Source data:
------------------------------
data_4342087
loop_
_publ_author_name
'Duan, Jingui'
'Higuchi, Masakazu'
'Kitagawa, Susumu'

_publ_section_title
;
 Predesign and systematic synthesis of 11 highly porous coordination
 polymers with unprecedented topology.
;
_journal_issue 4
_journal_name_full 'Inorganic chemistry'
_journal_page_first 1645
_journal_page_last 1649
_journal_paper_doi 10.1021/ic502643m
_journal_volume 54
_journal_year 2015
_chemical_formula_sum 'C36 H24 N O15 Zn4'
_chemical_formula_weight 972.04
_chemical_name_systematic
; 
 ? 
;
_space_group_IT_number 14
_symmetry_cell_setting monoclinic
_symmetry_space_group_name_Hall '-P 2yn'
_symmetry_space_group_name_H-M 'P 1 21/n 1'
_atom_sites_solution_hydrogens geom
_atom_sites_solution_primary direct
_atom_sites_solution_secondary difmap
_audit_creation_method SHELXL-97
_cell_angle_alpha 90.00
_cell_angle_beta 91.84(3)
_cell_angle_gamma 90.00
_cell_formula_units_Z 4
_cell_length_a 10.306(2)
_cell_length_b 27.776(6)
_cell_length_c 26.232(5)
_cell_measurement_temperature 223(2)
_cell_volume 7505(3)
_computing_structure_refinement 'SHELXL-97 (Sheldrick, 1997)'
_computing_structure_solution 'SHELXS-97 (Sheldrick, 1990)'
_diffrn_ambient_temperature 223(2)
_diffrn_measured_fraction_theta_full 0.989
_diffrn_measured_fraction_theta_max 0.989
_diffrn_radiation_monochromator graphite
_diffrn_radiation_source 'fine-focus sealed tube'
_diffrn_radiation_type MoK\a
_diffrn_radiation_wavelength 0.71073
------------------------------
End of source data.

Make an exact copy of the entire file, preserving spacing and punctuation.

data_4342087
loop_
_publ_author_name
'Duan, Jingui'
'Higuchi, Masakazu'
'Kitagawa, Susumu'

_publ_section_title
;
 Predesign and systematic synthesis of 11 highly porous coordination
 polymers with unprecedented topology.
;
_journal_issue 4
_journal_name_full 'Inorganic chemistry'
_journal_page_first 1645
_journal_page_last 1649
_journal_paper_doi 10.1021/ic502643m
_journal_volume 54
_journal_year 2015
_chemical_formula_sum 'C36 H24 N O15 Zn4'
_chemical_formula_weight 972.04
_chemical_name_systematic
; 
 ? 
;
_space_group_IT_number 14
_symmetry_cell_setting monoclinic
_symmetry_space_group_name_Hall '-P 2yn'
_symmetry_space_group_name_H-M 'P 1 21/n 1'
_atom_sites_solution_hydrogens geom
_atom_sites_solution_primary direct
_atom_sites_solution_secondary difmap
_audit_creation_method SHELXL-97
_cell_angle_alpha 90.00
_cell_angle_beta 91.84(3)
_cell_angle_gamma 90.00
_cell_formula_units_Z 4
_cell_length_a 10.306(2)
_cell_length_b 27.776(6)
_cell_length_c 26.232(5)
_cell_measurement_temperature 223(2)
_cell_volume 7505(3)
_computing_structure_refinement 'SHELXL-97 (Sheldrick, 1997)'
_computing_structure_solution 'SHELXS-97 (Sheldrick, 1990)'
_diffrn_ambient_temperature 223(2)
_diffrn_measured_fraction_theta_full 0.989
_diffrn_measured_fraction_theta_max 0.989
_diffrn_radiation_monochromator graphite
_diffrn_radiation_source 'fine-focus sealed tube'
_diffrn_radiation_type MoK\a
_diffrn_radiation_wavelength 0.71073